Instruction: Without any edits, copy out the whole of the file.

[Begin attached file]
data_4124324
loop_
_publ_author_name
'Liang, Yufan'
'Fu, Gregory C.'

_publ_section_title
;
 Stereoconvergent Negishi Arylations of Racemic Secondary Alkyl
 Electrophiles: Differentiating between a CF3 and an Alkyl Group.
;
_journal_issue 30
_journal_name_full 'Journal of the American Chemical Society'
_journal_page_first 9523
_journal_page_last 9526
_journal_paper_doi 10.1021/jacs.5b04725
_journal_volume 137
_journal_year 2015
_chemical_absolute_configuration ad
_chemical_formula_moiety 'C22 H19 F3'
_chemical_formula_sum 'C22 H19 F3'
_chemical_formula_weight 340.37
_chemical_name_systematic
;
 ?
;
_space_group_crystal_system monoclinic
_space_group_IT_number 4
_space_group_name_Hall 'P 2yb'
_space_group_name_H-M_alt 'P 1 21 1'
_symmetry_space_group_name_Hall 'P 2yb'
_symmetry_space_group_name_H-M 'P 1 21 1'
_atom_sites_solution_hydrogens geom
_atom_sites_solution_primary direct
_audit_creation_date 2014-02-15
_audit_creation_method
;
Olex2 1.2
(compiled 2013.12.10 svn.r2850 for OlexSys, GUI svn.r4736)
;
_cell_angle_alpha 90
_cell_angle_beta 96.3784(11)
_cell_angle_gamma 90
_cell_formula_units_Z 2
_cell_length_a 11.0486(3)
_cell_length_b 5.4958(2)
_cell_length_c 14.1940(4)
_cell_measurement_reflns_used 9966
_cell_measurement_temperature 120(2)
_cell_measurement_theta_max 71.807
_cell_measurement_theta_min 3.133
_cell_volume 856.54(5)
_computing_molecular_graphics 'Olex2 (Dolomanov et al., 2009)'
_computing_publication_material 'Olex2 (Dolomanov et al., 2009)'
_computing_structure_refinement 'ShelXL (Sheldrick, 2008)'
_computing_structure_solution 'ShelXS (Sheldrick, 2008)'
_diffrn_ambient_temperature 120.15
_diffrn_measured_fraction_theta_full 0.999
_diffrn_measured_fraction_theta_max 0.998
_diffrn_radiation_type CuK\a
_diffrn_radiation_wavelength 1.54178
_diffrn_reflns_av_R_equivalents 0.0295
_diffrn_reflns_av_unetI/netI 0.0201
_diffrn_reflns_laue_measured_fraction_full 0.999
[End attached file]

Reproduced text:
data_4124324
loop_
_publ_author_name
'Liang, Yufan'
'Fu, Gregory C.'

_publ_section_title
;
 Stereoconvergent Negishi Arylations of Racemic Secondary Alkyl
 Electrophiles: Differentiating between a CF3 and an Alkyl Group.
;
_journal_issue 30
_journal_name_full 'Journal of the American Chemical Society'
_journal_page_first 9523
_journal_page_last 9526
_journal_paper_doi 10.1021/jacs.5b04725
_journal_volume 137
_journal_year 2015
_chemical_absolute_configuration ad
_chemical_formula_moiety 'C22 H19 F3'
_chemical_formula_sum 'C22 H19 F3'
_chemical_formula_weight 340.37
_chemical_name_systematic
;
 ?
;
_space_group_crystal_system monoclinic
_space_group_IT_number 4
_space_group_name_Hall 'P 2yb'
_space_group_name_H-M_alt 'P 1 21 1'
_symmetry_space_group_name_Hall 'P 2yb'
_symmetry_space_group_name_H-M 'P 1 21 1'
_atom_sites_solution_hydrogens geom
_atom_sites_solution_primary direct
_audit_creation_date 2014-02-15
_audit_creation_method
;
Olex2 1.2
(compiled 2013.12.10 svn.r2850 for OlexSys, GUI svn.r4736)
;
_cell_angle_alpha 90
_cell_angle_beta 96.3784(11)
_cell_angle_gamma 90
_cell_formula_units_Z 2
_cell_length_a 11.0486(3)
_cell_length_b 5.4958(2)
_cell_length_c 14.1940(4)
_cell_measurement_reflns_used 9966
_cell_measurement_temperature 120(2)
_cell_measurement_theta_max 71.807
_cell_measurement_theta_min 3.133
_cell_volume 856.54(5)
_computing_molecular_graphics 'Olex2 (Dolomanov et al., 2009)'
_computing_publication_material 'Olex2 (Dolomanov et al., 2009)'
_computing_structure_refinement 'ShelXL (Sheldrick, 2008)'
_computing_structure_solution 'ShelXS (Sheldrick, 2008)'
_diffrn_ambient_temperature 120.15
_diffrn_measured_fraction_theta_full 0.999
_diffrn_measured_fraction_theta_max 0.998
_diffrn_radiation_type CuK\a
_diffrn_radiation_wavelength 1.54178
_diffrn_reflns_av_R_equivalents 0.0295
_diffrn_reflns_av_unetI/netI 0.0201
_diffrn_reflns_laue_measured_fraction_full 0.999